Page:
Four decades ago, less than 5 percent of Americans were cremated. Now that figure stands at nearly 50 percent. This is how cremation actually works, and the story of what happens to a culture when its attitudes about memorializing the dead undergo a revolution.
Rosehill Cemetery in Linden, New Jersey, is awash in small-town trappings: tree-lined roads, rolling lawns, and street signs at every corner. On this Wednesday midsummer morning, the familiar routine of loss plays out across the acres. A yellow taxi waits at the end of a row of graves for someone paying their respects. Men and women clad in church clothes line up their cars along the curb and make their way to a grave site. A backhoe digs out some earth, another spot for another resident.
This is the textbook way we treat our dead. Someone passes, they’re buried, a headstone marks their place out among the rows in the borough of the departed. But today I’m bound for a different part of the cemetery, one fewer people see—though that fact is rapidly changing.
This place is called the columbarium, and at first, the very existence of this vast chamber full of urns can come as a surprise. In the movie version of life and death, a cremated person’s remains sit up on the shelf at home, or friends scatter their ashes in the wind over a sacred locale. In the real world, many cremated people stay in the cemetery, just like their buried counterparts.
Rose-colored carpeting covers the floors here. The whir of a vacuum cleaner punctures the silence. Cubby holes or niches line the walls, and the varying sizes and styles of urns within them marks the passing of the eras. Older urns are ornate; one is topped by an eternal flame, while another is shaped like a Bible. One inscribed “Henrietta Leiber, 1866-1933” is shaped like an acorn. Next to it leans a photo of Henrietta, who’s standing behind a chair in a sleeveless white dress and long pearls, her hair fashioned in a bob like a flapper.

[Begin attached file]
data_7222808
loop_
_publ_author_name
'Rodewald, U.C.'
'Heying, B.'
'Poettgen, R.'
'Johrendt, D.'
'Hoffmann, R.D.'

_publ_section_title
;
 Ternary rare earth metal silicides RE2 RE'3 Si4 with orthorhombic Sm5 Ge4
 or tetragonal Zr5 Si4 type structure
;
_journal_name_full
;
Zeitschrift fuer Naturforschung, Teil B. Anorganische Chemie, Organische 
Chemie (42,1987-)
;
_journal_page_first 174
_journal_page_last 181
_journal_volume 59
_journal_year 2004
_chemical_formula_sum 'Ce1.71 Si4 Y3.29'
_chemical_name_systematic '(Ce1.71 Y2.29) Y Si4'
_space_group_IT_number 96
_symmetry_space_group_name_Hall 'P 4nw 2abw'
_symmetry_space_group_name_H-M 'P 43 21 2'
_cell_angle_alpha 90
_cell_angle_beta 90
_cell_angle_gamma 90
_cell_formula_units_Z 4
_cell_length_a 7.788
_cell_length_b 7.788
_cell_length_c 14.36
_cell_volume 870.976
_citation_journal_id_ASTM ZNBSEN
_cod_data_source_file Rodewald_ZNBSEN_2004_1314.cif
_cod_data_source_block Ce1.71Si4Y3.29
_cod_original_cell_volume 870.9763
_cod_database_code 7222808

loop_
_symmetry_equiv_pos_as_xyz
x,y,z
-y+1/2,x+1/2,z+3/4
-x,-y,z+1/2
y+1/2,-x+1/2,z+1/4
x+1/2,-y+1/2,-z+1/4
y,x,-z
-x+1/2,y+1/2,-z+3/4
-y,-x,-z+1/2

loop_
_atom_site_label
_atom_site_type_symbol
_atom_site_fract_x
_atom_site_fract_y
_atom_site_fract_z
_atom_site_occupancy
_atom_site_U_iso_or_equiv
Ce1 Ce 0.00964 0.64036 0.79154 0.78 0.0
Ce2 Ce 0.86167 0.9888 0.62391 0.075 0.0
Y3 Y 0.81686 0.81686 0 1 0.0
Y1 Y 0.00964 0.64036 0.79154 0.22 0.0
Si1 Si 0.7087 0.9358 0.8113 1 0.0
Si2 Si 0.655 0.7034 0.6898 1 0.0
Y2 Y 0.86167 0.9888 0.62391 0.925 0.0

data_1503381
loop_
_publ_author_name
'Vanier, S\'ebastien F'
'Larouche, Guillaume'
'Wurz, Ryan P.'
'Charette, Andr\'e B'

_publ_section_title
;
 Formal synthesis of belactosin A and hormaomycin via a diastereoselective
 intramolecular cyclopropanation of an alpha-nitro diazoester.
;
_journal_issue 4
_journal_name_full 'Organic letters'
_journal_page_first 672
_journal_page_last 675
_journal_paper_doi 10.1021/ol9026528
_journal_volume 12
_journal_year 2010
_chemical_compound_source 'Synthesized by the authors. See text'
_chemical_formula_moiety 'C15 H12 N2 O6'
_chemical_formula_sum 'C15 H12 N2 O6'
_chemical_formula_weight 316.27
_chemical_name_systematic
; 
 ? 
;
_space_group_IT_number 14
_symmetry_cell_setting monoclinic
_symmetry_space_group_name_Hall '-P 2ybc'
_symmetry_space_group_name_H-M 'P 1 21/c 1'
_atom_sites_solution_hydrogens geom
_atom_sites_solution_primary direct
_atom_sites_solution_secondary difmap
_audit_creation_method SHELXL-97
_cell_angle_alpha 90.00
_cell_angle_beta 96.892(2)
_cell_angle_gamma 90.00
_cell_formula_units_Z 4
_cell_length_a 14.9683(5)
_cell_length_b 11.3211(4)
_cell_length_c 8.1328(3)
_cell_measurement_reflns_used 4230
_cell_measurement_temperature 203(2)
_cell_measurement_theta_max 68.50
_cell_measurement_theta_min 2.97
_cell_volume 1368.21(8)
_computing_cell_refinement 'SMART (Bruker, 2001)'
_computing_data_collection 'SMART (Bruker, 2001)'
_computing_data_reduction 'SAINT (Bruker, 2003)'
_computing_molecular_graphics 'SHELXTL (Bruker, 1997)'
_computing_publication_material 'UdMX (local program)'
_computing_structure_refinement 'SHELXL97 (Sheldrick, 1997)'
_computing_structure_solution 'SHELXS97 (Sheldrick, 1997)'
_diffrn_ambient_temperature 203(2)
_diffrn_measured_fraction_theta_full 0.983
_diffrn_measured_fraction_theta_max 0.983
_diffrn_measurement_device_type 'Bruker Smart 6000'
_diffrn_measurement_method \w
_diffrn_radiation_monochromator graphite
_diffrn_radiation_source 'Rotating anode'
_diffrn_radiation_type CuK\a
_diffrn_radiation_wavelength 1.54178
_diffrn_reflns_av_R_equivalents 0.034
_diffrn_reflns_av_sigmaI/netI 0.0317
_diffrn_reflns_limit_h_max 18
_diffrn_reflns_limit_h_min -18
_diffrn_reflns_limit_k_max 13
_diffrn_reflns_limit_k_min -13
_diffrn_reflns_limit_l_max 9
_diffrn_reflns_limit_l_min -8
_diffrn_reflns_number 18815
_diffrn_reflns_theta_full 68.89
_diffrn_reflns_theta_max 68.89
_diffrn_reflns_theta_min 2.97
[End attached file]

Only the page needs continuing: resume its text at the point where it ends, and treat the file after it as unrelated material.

More contemporary urns are boxier and cleaner in style. They’re also larger, and not for vanity’s sake. The cremation process recovers a lot more of the human body than it used to. Some families have packed their niche with flowers, family photos, or pictures of Jesus. Others skipped the niche entirely and entombed the cremated remains behind a marble plaque. It is a curious thing, as if the body was broken down into its smallest organic parts, then surrounded with stone to protect them.
We are seeing a fundamental shift in how we approach death and what comes after. Compared to just a few decades ago, vastly more Americans are foregoing the old-fashioned burial and turning to the alternative of cremation. This is what brought me here to Rosehill, and now my tour with Jim Koslovski, president of the Rosehill and Rosedale Cemetery, is about to go deeper into his world to see how cemeteries are dealing with America’s after-death revolution.
As I follow him deeper inside the columbarium, we pass through the Rose Room. Urns here are not hidden in niches behind glass, but instead are on display in the open air. I prefer it this way. The glass cases remind me of the razors at the drug store—the ones you can only access by notifying a salesperson with a key. Deeper still, at the very rear of the room, lies a set of stained glass doors. Koslovski slides them open to reveal a hidden set of spy-movie doors, these made of metal. They are solid for a reason: Behind them lies the crematorium itself.
The doors open, and we stroll onto what looks like the floor of a factory, but one dedicated to a certain kind of deconstruction.
SOURCE: Caren Chesler